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View Full Version : If you need a good reason to buy your under 2 yo a seat on the plane...


mcnuss
05-28-2003, 09:03 PM
...Look no further than this article:

http://www.usatoday.com/news/nation/2003-05-26-safe-side_x.htm

The jet's gyrations took Frank Englert, 79, back to the night his B-29 nearly crashed on a World War II bombing mission over Tokyo. "I thought, all these years, and here's where we end up," Englert says.

Michelle Singh prepared herself to die. "Everybody was screaming and crying and praying," Singh, 36, says. "It was horrifying. It was the end."

Flight 903, an Airbus A300 flying from Boston to Miami, nearly crashed when the pilots allowed the jet to slow too much and lost control. The case has drawn increased scrutiny in recent months because of similarities to the 2001 crash of another American A300.

According to passengers and public records, the cabin reverberated with screams and prayers. The creaking fuselage sounded like it was breaking apart.

One man sailed across the aisle. A baby flew out of her mother's arms. Passengers safely caught the baby, but the mother unbuckled her seatbelt and flew into the ceiling. The blow knocked her unconscious and broke four of her ribs.

A flight attendant cried out in pain: "My back! My back! Please, please! Somebody help me." Debris flew everywhere. Flying suitcases bloodied some passengers.

After landing, flight attendants told investigators, grown men cried and one woman yelled "Hallelujah!" Others had trouble walking. "I'm a pretty sturdy lady," says Nancy Lewis, 75. "I play tennis and all. But they took me out in a chair. I couldn't walk."

Years later, none of the seven passengers interviewed knew the incident's cause until told by a reporter. Most still believed what American had told them: that the jet encountered turbulence.

Mommy Poppins
05-29-2003, 07:32 AM
Yep, I agree. In 2000 on our WDW trip we bought our then 19 month old a seat. We are going again in December of this year and have bought our 16 month old a seat as well. We take the car seat on the plane and strap them in. To them it is no different than riding in a car.

peg2001
05-29-2003, 07:45 AM
Thank you for the reminder, Mcnuss. Too often we become complacent that flights will always be smooth ones. We've been debating the merits of taking on a car seat for our DD3.5 versus just strapping her in with the seatbelt. You've helped convince me that she needs the safety seat, even if it is a hassle to haul it through the airport and onto the plane.

Peggy

Mommy Poppins
05-29-2003, 07:49 AM
We are gate-checking our stroller so we will just put the car seat on top of the stroller until it is time to board the plane.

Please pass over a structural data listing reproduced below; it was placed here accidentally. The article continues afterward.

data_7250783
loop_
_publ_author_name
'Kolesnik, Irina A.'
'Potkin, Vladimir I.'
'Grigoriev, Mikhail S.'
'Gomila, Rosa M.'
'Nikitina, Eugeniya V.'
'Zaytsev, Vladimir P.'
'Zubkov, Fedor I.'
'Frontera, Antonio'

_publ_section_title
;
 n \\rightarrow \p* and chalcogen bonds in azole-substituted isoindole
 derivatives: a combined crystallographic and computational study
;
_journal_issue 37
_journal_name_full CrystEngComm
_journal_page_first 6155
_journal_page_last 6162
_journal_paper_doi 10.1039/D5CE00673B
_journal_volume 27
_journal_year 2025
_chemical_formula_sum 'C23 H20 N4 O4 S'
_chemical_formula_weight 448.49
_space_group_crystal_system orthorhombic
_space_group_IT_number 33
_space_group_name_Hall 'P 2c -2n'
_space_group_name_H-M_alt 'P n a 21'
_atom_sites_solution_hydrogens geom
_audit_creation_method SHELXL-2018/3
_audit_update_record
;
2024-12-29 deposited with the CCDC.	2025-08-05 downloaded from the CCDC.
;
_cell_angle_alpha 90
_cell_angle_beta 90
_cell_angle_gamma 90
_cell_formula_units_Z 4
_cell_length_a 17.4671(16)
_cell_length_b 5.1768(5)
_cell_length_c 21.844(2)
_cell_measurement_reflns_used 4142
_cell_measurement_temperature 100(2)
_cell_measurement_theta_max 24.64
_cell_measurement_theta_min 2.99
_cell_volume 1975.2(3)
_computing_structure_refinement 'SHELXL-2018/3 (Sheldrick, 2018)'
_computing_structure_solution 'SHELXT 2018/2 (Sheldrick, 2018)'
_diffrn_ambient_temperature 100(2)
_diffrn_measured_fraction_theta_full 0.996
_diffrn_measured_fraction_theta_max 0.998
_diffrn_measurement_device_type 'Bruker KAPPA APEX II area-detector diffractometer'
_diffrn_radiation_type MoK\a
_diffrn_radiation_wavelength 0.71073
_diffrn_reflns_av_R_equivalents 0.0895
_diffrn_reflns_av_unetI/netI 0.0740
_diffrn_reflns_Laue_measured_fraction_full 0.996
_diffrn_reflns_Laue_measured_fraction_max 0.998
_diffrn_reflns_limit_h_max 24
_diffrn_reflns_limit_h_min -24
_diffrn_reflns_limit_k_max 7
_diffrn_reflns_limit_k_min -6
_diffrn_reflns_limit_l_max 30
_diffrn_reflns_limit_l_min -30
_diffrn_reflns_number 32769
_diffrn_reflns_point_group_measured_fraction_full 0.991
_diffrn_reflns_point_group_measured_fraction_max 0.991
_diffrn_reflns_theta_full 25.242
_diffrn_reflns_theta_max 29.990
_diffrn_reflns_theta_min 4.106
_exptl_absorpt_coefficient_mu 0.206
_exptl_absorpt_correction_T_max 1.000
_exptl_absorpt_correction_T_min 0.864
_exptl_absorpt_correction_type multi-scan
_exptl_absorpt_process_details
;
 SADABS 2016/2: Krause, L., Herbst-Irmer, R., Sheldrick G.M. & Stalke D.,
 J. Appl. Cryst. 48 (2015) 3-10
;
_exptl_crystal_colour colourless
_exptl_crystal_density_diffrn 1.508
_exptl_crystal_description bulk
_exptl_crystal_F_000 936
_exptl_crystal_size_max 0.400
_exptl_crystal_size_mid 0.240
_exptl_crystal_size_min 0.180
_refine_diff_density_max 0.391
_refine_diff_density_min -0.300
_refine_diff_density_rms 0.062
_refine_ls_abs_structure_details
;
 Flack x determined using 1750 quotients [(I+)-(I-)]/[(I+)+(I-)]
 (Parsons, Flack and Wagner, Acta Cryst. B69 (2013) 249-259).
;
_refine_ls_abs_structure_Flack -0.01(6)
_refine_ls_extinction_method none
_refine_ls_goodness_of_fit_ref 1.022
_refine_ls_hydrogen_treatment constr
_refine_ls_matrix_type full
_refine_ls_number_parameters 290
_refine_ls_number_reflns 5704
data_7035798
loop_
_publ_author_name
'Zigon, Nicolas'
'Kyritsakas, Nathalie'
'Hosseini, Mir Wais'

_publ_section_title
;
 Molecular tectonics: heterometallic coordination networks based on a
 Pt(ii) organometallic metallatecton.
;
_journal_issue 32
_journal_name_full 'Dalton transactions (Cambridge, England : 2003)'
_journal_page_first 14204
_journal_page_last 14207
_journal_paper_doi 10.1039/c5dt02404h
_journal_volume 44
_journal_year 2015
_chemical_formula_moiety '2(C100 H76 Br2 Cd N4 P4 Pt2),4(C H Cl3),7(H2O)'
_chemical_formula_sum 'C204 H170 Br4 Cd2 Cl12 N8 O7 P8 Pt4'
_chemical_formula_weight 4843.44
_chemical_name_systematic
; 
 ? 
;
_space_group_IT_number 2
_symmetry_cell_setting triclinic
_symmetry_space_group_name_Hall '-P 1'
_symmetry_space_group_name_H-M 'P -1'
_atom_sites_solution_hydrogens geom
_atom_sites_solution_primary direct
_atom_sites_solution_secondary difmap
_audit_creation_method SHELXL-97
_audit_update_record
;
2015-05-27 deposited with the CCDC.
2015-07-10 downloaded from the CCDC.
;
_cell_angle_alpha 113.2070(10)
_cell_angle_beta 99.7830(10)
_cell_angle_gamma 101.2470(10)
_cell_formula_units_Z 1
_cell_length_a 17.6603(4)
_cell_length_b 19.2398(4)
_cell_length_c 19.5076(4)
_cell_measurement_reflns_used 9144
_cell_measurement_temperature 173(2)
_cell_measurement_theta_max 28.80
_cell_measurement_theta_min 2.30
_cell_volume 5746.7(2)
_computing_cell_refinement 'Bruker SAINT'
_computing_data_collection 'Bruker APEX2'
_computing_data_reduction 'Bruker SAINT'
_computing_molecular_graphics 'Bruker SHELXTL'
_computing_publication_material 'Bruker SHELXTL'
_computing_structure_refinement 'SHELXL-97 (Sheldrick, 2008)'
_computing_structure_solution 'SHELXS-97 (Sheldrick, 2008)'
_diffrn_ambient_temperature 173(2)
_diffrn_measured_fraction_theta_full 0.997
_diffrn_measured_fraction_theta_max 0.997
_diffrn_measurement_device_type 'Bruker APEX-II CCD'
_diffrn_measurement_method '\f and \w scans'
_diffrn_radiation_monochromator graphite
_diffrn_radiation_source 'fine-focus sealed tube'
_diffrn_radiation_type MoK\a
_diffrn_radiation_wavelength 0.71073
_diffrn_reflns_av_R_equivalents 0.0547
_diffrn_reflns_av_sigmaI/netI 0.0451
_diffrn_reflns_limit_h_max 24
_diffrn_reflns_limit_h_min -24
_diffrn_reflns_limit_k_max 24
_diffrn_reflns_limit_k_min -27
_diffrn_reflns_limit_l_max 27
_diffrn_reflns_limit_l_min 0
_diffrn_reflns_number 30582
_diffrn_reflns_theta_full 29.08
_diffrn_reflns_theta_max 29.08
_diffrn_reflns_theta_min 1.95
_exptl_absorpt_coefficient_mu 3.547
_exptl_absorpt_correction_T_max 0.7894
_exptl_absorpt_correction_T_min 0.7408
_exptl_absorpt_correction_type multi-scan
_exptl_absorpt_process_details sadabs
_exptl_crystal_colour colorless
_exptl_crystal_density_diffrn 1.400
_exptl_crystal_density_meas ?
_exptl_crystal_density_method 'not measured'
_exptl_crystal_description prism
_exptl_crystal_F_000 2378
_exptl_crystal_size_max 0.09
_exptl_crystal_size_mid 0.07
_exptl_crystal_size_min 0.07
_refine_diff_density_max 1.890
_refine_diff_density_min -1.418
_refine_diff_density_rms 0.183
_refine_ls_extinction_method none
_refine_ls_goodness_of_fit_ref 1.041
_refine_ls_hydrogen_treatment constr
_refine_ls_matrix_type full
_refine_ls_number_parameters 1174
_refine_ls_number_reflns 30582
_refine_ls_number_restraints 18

Our biggest hassle last time was getting the stroller & car seat from the National car rental into the check-in desk, but we made it.

KLRI
05-29-2003, 03:15 PM
Perhaps I am misinformed, but I thought I read somewhere that you cannot use your car seat on an airplane for a child who is over 2 years old (maybe it was the weight limitation that I am thinking of, though). I'd love to know if anyone knows, because I will confront this issue for our upcoming trip. Our son will be 2.5 yrs old and weighs about 32 lbs now, so I thought that I would not be able to use the car seat (we used it for a prior trip when he was 15 mos.). Does anyone know? Thanks in advance.

jel0511
05-29-2003, 03:29 PM
Any carseat you bring on an airplane MUST be FAA approved. There usually is a sticker on the side or back indicating this, also is noted in the manual. A child who is under 2 who has their own seat, MUST be restrained in an FAA approved child restraint seat. If the child is over 2, they do not have to be restrained in a car seat, per FAA regulations, but you have the option of bringing your car seat on the plane.

trayletha
05-29-2003, 04:12 PM
Also if you use a car/booster seat you have to use the 5-point restraints and not the seat belt.

mcnuss
05-29-2003, 10:55 PM
My DD rode on the plane in her car seat until she all but busted out of it! I think she was about 3.5 when I finally stopped and my mom bought a booster for her car so I did not have to lug it with me.

I posted this bc I did have a scary experience the one & only time DD rode in my arms. It was a short, 45 min. flight and I did not think it "Worth" it to buy her a seat. She was about 9 mos. old and probably around 20 lbs. We were landing in DC when the pilot aborted the landing, pulled up really hard, and banked away from the airport. She was nearly pulled out of my arms and into the seat in front of us. (Turns out there was a plane still on the runway and the pilot was not taking any chances of it not getting out of his way quick enough.) Scared the pants off me and she never rode unrestrained again. If I could not afford a seat for her, we did not go. Period. No debate. Reading that article brought that bad memory back in a big way.